Good outcomes are not happening enough in Kansas. Once a child is removed from the home it’s a long, drawn out process that sometimes does more harm than good. The overall out-of-home placement length is 20.5 months; reunification case plans, 9 months; adoption case plans, 39 months. Sadly, this is made worse by the lack of sufficient foster placements. For example, of that 1300 Sedgwick County number, only 800 were placed in Sedgwick County. Statewide, we have approximately 2,700 foster families for more than 7,600 kids. This makes it hard to ideally match kids with families equipped to care for them, which leads to multiple disruptions. Over a 1,000 day case length, the average number of placements is 10.
The best measurement as to the damage the system inflicts on these children is graduation rates. In 2019, less than 39% graduated high school. It’s just 30% in the Wichita Region, the second lowest of the 4 Kansas regions. Seems to me that this pitiful number is probably what leads to the hopelessness that compels these kids to turn to crime. On that note, one study shows that for foster kids in 5 or more placements, 90% will be involved in the criminal justice system. Again, Kansas’s average over 1,000 days is 10!
So, now that we know how awful the situation is, what’s the solution? It’s us.
There are 513,000 residents in Sedgwick County. 49k claim to be Protestant Christians; 79k claim to be Catholic Christians. Only 800 families are available to foster; that’s less than 6/10ths of 1% of the believers, and less than 2/10ths of 1% overall. So, the first thing we need is more citizens stepping up to foster. 1% of the Christians would be just enough to meet the need. 2% and we could perfectly match them and cut down on the number of placements.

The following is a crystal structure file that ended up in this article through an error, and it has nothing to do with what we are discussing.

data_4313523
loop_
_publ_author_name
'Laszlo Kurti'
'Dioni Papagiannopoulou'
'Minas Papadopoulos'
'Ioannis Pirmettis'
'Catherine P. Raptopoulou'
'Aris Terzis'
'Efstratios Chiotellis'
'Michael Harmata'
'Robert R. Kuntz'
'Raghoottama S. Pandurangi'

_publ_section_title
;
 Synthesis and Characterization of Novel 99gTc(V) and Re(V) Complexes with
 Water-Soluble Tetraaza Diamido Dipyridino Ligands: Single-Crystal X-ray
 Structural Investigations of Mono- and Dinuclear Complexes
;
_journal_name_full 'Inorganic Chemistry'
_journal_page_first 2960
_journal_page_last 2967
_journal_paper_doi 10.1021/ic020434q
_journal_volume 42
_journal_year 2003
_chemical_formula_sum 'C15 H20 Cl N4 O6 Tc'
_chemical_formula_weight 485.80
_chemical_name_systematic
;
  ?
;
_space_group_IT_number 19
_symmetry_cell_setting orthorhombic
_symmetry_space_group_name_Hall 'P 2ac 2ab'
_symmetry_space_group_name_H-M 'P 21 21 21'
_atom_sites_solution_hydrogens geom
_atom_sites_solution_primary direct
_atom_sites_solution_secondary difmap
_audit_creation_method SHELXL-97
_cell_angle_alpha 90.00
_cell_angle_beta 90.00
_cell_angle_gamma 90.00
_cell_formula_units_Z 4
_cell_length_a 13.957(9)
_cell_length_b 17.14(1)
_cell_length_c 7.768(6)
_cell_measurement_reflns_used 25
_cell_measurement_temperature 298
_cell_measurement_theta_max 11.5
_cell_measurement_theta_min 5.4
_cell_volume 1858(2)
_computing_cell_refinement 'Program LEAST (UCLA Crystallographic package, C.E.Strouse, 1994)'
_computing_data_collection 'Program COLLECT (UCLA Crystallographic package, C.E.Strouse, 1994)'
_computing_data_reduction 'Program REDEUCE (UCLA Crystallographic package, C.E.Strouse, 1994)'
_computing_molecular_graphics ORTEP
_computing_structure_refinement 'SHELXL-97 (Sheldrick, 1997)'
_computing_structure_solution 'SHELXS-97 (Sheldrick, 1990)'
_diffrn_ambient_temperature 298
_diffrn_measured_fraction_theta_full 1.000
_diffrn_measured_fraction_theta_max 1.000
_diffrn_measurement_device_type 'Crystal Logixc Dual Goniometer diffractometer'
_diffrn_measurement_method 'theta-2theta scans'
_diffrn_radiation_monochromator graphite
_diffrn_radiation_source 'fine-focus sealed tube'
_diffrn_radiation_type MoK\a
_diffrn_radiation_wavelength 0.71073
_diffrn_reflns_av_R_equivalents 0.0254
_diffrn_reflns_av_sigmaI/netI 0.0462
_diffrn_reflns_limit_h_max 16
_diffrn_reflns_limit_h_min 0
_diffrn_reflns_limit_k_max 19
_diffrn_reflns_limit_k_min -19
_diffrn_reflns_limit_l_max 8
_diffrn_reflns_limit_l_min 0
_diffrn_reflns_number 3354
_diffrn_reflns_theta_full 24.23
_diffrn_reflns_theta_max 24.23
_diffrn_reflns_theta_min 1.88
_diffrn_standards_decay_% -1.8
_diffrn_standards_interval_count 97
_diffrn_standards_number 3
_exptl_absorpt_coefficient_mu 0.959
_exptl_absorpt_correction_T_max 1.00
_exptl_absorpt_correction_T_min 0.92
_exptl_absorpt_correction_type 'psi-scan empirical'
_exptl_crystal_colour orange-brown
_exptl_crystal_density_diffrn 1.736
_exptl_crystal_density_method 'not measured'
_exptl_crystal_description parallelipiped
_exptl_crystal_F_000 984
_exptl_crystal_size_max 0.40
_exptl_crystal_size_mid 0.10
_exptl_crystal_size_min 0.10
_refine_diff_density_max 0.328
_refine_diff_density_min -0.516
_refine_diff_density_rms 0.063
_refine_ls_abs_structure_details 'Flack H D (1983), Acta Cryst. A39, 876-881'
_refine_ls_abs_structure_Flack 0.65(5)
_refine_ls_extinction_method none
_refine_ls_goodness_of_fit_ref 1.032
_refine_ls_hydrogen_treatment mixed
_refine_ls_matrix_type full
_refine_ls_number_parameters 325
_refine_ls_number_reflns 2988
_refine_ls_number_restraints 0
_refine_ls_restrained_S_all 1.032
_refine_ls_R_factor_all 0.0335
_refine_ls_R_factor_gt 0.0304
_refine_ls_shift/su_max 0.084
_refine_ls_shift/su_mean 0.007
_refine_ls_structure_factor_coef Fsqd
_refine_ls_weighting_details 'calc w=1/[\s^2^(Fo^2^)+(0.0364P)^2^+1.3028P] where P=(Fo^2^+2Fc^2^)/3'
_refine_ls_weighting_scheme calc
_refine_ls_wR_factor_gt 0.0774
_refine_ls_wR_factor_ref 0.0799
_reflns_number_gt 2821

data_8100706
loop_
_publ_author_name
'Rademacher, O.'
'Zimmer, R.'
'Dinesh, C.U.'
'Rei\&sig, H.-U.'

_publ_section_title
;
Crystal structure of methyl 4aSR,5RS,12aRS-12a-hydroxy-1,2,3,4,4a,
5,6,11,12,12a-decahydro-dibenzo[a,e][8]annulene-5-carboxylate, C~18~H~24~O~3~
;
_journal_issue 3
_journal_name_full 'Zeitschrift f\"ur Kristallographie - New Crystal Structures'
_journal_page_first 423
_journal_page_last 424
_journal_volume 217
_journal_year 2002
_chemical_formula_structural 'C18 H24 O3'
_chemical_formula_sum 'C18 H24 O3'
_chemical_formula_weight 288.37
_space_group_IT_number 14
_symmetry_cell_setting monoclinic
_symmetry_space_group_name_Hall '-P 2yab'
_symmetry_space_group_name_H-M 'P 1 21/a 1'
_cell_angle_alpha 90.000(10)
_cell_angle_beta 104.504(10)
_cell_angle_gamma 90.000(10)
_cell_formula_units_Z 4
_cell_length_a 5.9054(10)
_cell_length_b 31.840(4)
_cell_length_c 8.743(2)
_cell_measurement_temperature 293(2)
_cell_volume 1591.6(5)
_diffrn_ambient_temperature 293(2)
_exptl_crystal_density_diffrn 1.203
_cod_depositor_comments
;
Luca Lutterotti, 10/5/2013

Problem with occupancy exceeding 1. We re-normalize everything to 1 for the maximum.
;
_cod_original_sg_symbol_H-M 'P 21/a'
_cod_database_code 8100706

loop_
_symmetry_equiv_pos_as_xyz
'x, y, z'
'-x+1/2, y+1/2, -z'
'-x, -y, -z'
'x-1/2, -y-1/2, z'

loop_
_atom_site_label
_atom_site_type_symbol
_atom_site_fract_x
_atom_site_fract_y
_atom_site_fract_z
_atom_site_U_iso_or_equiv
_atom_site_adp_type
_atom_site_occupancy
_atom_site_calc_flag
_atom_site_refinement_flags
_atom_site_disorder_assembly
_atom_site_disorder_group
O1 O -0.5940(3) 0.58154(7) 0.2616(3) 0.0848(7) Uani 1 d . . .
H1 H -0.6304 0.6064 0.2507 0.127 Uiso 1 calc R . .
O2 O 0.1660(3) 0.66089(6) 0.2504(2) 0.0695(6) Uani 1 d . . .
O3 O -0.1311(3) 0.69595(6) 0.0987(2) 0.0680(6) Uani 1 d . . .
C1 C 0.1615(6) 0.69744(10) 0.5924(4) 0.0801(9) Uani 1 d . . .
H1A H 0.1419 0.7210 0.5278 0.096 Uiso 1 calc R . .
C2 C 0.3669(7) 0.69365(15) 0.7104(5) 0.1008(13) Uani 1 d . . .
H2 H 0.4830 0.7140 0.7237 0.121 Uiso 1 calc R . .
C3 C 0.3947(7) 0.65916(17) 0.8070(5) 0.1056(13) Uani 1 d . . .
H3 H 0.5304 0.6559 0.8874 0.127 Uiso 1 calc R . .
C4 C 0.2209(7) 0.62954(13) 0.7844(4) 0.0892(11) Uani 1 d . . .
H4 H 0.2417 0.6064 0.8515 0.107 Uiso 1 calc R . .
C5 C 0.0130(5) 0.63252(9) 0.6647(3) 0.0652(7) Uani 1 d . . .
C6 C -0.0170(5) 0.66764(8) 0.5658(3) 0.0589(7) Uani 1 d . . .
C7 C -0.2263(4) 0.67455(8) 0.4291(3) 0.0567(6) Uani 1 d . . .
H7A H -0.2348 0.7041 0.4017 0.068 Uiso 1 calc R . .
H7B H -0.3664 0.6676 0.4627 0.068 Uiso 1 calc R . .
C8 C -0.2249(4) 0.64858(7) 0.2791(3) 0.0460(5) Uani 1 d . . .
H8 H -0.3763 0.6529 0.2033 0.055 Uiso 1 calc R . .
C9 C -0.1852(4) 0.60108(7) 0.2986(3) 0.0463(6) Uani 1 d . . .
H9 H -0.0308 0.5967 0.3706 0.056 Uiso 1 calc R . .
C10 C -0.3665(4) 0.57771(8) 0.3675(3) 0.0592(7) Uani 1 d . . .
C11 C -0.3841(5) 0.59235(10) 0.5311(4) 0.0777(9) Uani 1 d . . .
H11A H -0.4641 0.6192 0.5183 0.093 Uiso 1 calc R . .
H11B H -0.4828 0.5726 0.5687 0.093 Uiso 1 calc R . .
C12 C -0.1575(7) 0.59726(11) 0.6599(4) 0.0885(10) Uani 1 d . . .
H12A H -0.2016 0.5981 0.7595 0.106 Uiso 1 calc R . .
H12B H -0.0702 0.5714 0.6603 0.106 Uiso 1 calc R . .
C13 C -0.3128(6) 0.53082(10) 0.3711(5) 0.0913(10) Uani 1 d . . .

Fostering is a 24-7 proposition. There’s another less time consuming option that dramatically impacts case outcomes. Become a Court Appointed Special Advocate, or CASA. CASAs spend 10-15 hours a month on just one child or family of children. They meet the child, keep an eye on the case, and report to the judge what’s being done or not being done by the parties. While this sounds like a small commitment, the impact is profound. 77% of kids with CASAs graduate high school. USD 259’s overall rate is just 74%. Almost 7% of kids reunified with their families are removed within 12 months; less than 1% of CASA kids are removed. It also has a dramatic impact on the runaway rate and helps DCF locate runaways when they leave their placements.
In 2018 we were only able to help 152 kids with CASAs. After telling this story to churches and civic groups, in 2019 we helped 220. Better but several hundred less than we need.
Finally, Sedgwick now has the Youthrive mentorship program for kids 17-21 years. Johnson County’s experience is that 80% of YT kids graduate. Cara Mattson tells me that they have 32 mentors. However, they need men, and almost all mentors are women.
Two weeks ago Gov. Kelly announced that she wants to consolidate DCF, the department of aging, and the juvenile justice system under one umbrella. Bigger is always better, right? I suspect that this is another dramatic change that might look good on paper but won’t move the needle on case outcomes. Even if it does impact outcomes, it will be years before we see the results. In the meantime, we need to help Sedgwick County kids NOW.
Here’s what you can do to dramatically impact at least one child’s life:
Be a foster parent. We have several agencies here, including SFM, Ember Hope, DCCCA, Salvation Army, Restoration Family Services, and KVC.
Be a CASA. Contact CASA of Sedgwick County for details.
Be a Youthrive mentor.
We know that if more citizens step forward to help these kids directly, we will save them from a system that destroys their hopes and dreams. Stop complaining and start helping.
I’ll end with a Bible verse that is universal in application. James 1:27. Perfect faith is this, that we meet widows and orphans in their affliction. We aren’t. WE are failing these kids. Time to step up and be part of the solution.
One final ask. Every time I present to churches and civic clubs people step up. If you are part of a church or philanthropic civic organization, please put them in touch with me so I can tell your friends and neighbors what they can do to help.